I don’t blame millennials one bit. This is how they were raised. It’s bewildering to them to discover the world doesn’t cater to their every need as their parents did. Somebody joked there’d be a class-action lawsuit by millennials against their parents once they collectively realize the harm that’s been done.

Can parents create a controlled environment to help kids fail and learn from it?


You don’t structure a controlled environment for failure. You back off. When children experience a setback — they don’t know their homework assignment — that’s not your problem to solve. The best way for a kid to learn is to have that uncomfortable feeling, [to experience] consequences that are tiny in the grand scheme of things. Some will say something idiotic like, “Oh, my kid’s drowning, I’m just supposed to turn around?” Of course not. Where your child is in a situation potentially damaging to life and limb, of course you’re going to protect them. The trouble is we’re acting like everything is life or death.

But parents have gotten into trouble for letting their kids walk home from school or be alone in a park.

Those incidents are shameful. Liberals and conservatives can agree there’s an encroachment on our liberties as parents on the part of law enforcement and the government. It’s absurd. The past and present aren’t on speaking terms: In many states the law says the minimum age at which a child can be left home alone is 10 or 12. Many of us were babysitting other children at 10 or 12. Then we have older laws that say you can marry without your parents’ consent at 16 or 17.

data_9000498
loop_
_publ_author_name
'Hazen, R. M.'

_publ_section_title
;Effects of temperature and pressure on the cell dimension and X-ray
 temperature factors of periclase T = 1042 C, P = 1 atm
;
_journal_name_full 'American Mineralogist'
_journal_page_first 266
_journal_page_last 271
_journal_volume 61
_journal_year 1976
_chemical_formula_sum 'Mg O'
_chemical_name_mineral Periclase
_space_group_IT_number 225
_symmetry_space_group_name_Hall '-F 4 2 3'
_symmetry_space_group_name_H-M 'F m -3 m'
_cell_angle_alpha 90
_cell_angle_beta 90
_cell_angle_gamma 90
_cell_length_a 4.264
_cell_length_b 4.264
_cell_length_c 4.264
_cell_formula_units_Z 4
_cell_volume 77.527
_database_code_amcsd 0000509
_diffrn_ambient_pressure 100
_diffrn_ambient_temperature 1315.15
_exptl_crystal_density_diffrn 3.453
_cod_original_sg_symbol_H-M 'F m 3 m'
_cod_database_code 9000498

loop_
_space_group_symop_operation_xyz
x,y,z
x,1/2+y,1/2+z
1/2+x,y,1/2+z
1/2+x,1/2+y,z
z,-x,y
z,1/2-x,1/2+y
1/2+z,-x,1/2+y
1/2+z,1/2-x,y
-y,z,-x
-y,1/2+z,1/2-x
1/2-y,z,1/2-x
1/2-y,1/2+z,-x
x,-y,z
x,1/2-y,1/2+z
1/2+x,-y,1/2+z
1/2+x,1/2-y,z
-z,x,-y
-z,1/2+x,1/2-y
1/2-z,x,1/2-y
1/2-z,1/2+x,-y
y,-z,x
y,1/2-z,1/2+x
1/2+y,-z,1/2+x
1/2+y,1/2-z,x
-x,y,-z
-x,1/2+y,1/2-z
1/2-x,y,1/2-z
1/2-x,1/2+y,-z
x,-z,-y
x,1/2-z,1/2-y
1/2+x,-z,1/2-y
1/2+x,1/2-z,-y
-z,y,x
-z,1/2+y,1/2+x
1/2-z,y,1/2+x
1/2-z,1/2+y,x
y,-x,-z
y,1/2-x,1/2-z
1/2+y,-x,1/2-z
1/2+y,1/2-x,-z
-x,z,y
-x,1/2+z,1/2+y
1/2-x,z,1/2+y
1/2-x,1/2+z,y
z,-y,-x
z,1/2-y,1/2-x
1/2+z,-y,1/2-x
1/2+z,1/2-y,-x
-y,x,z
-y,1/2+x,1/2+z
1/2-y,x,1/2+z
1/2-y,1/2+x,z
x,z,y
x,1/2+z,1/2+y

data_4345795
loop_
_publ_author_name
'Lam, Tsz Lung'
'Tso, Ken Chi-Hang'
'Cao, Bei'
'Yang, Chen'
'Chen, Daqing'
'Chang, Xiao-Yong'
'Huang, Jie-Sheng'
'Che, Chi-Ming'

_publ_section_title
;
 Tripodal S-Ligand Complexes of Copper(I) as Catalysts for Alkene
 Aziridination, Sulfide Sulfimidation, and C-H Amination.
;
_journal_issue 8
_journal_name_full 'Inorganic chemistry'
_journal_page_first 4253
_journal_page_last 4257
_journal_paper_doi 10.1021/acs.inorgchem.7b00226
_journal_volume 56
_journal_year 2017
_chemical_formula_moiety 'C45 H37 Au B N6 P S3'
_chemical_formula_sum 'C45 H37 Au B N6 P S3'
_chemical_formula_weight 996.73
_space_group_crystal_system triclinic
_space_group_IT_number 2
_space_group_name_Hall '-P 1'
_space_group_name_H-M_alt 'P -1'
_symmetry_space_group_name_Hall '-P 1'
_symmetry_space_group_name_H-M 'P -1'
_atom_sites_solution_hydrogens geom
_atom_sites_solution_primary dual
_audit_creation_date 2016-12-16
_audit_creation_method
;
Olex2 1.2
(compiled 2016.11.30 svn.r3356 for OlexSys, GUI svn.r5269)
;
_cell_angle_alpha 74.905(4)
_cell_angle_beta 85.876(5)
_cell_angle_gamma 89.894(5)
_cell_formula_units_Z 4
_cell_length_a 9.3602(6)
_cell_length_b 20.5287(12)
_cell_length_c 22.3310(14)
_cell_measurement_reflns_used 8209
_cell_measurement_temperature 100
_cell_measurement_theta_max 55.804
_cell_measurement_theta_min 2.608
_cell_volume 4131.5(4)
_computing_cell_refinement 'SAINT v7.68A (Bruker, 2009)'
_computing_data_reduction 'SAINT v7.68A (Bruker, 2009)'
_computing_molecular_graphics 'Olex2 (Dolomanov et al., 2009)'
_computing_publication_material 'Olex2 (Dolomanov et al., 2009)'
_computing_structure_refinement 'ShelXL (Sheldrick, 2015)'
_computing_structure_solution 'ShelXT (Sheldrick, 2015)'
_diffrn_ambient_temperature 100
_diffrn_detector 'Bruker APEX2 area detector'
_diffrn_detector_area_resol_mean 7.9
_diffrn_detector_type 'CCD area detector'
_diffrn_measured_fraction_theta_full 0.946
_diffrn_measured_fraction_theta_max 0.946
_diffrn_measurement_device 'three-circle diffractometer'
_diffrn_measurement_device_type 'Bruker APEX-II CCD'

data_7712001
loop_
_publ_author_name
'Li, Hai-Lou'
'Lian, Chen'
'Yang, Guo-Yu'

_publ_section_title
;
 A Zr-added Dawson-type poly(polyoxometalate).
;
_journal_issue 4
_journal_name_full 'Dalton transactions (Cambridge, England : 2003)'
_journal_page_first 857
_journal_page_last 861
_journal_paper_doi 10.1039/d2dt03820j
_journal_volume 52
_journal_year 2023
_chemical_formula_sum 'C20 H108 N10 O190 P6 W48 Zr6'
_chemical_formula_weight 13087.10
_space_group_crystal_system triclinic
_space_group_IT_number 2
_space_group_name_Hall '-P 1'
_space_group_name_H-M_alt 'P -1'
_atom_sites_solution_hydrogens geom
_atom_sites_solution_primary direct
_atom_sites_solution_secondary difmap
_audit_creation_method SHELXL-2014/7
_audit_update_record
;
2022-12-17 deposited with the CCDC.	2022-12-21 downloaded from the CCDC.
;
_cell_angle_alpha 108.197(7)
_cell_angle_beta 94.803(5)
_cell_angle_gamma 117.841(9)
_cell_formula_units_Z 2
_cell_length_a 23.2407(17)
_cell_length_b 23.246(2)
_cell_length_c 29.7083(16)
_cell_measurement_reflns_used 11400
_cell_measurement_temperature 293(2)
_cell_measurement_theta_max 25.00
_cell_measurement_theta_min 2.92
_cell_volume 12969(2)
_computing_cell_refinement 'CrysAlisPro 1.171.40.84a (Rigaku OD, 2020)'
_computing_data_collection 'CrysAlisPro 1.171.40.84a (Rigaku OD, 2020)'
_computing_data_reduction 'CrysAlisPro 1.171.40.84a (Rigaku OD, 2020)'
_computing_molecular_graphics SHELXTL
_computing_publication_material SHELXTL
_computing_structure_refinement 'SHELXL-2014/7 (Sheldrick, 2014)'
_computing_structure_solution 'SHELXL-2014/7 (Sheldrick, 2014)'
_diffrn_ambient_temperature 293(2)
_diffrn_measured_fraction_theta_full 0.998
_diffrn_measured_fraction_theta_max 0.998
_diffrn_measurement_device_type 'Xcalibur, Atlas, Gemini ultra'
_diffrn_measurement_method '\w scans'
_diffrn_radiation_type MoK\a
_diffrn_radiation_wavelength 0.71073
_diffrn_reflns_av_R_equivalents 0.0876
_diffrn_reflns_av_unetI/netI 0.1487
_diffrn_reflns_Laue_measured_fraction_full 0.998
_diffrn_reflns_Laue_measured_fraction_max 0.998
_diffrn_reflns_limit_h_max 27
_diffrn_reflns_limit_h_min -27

What are the most important threads to start pulling out of this tightly woven fabric?

Our job as parents is to put ourselves out of a job, period. We’re not meant to parent them for the duration of their lives, or ours. Our job is to ensure they have the skills, the confidence to fend for themselves. We will always love them, but the most loving thing is to prepare them for adulthood rather than pretend that we will always be there to resolve things for them.

This interview has been condensed and edited.